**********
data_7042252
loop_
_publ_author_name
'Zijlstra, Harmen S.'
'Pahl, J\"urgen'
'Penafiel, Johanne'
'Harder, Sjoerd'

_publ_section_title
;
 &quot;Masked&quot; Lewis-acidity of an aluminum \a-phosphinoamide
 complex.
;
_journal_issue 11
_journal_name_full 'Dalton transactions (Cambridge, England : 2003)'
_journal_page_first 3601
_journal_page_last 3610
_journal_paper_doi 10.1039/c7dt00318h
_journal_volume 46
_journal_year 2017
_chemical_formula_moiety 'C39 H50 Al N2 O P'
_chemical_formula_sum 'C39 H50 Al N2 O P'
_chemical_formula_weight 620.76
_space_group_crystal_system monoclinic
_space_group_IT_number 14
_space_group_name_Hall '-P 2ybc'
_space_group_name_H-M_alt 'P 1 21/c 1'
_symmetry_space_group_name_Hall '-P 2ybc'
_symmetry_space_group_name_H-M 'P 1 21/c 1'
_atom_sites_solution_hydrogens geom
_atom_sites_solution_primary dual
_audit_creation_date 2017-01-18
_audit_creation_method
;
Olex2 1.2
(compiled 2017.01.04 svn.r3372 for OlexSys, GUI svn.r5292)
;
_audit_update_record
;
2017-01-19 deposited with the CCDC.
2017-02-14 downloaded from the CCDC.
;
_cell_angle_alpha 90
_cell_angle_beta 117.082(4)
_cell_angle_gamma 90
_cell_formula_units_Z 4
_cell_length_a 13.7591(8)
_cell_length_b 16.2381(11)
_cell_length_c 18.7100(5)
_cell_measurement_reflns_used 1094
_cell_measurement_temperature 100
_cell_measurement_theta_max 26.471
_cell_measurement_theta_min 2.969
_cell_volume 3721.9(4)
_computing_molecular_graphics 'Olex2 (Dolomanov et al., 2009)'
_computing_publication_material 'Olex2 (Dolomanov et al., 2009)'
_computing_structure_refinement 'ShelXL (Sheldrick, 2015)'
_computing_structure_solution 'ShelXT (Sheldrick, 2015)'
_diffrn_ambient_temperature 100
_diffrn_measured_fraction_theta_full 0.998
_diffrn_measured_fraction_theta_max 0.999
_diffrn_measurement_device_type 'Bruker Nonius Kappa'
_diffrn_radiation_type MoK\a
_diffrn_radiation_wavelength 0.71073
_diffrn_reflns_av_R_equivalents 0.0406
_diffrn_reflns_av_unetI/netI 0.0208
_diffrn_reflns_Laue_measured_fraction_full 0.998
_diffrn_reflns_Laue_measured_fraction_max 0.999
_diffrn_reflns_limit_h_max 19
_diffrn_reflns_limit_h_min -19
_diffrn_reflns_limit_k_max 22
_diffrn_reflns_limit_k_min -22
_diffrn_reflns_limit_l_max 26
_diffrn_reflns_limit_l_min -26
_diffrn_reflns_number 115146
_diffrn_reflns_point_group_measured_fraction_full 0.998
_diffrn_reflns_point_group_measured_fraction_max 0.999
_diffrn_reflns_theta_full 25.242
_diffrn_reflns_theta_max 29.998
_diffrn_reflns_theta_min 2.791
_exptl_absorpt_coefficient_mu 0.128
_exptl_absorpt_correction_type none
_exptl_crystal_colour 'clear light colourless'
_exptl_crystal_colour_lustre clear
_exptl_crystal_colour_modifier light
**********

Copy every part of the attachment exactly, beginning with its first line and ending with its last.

data_7042252
loop_
_publ_author_name
'Zijlstra, Harmen S.'
'Pahl, J\"urgen'
'Penafiel, Johanne'
'Harder, Sjoerd'

_publ_section_title
;
 &quot;Masked&quot; Lewis-acidity of an aluminum \a-phosphinoamide
 complex.
;
_journal_issue 11
_journal_name_full 'Dalton transactions (Cambridge, England : 2003)'
_journal_page_first 3601
_journal_page_last 3610
_journal_paper_doi 10.1039/c7dt00318h
_journal_volume 46
_journal_year 2017
_chemical_formula_moiety 'C39 H50 Al N2 O P'
_chemical_formula_sum 'C39 H50 Al N2 O P'
_chemical_formula_weight 620.76
_space_group_crystal_system monoclinic
_space_group_IT_number 14
_space_group_name_Hall '-P 2ybc'
_space_group_name_H-M_alt 'P 1 21/c 1'
_symmetry_space_group_name_Hall '-P 2ybc'
_symmetry_space_group_name_H-M 'P 1 21/c 1'
_atom_sites_solution_hydrogens geom
_atom_sites_solution_primary dual
_audit_creation_date 2017-01-18
_audit_creation_method
;
Olex2 1.2
(compiled 2017.01.04 svn.r3372 for OlexSys, GUI svn.r5292)
;
_audit_update_record
;
2017-01-19 deposited with the CCDC.
2017-02-14 downloaded from the CCDC.
;
_cell_angle_alpha 90
_cell_angle_beta 117.082(4)
_cell_angle_gamma 90
_cell_formula_units_Z 4
_cell_length_a 13.7591(8)
_cell_length_b 16.2381(11)
_cell_length_c 18.7100(5)
_cell_measurement_reflns_used 1094
_cell_measurement_temperature 100
_cell_measurement_theta_max 26.471
_cell_measurement_theta_min 2.969
_cell_volume 3721.9(4)
_computing_molecular_graphics 'Olex2 (Dolomanov et al., 2009)'
_computing_publication_material 'Olex2 (Dolomanov et al., 2009)'
_computing_structure_refinement 'ShelXL (Sheldrick, 2015)'
_computing_structure_solution 'ShelXT (Sheldrick, 2015)'
_diffrn_ambient_temperature 100
_diffrn_measured_fraction_theta_full 0.998
_diffrn_measured_fraction_theta_max 0.999
_diffrn_measurement_device_type 'Bruker Nonius Kappa'
_diffrn_radiation_type MoK\a
_diffrn_radiation_wavelength 0.71073
_diffrn_reflns_av_R_equivalents 0.0406
_diffrn_reflns_av_unetI/netI 0.0208
_diffrn_reflns_Laue_measured_fraction_full 0.998
_diffrn_reflns_Laue_measured_fraction_max 0.999
_diffrn_reflns_limit_h_max 19
_diffrn_reflns_limit_h_min -19
_diffrn_reflns_limit_k_max 22
_diffrn_reflns_limit_k_min -22
_diffrn_reflns_limit_l_max 26
_diffrn_reflns_limit_l_min -26
_diffrn_reflns_number 115146
_diffrn_reflns_point_group_measured_fraction_full 0.998
_diffrn_reflns_point_group_measured_fraction_max 0.999
_diffrn_reflns_theta_full 25.242
_diffrn_reflns_theta_max 29.998
_diffrn_reflns_theta_min 2.791
_exptl_absorpt_coefficient_mu 0.128
_exptl_absorpt_correction_type none
_exptl_crystal_colour 'clear light colourless'
_exptl_crystal_colour_lustre clear
_exptl_crystal_colour_modifier light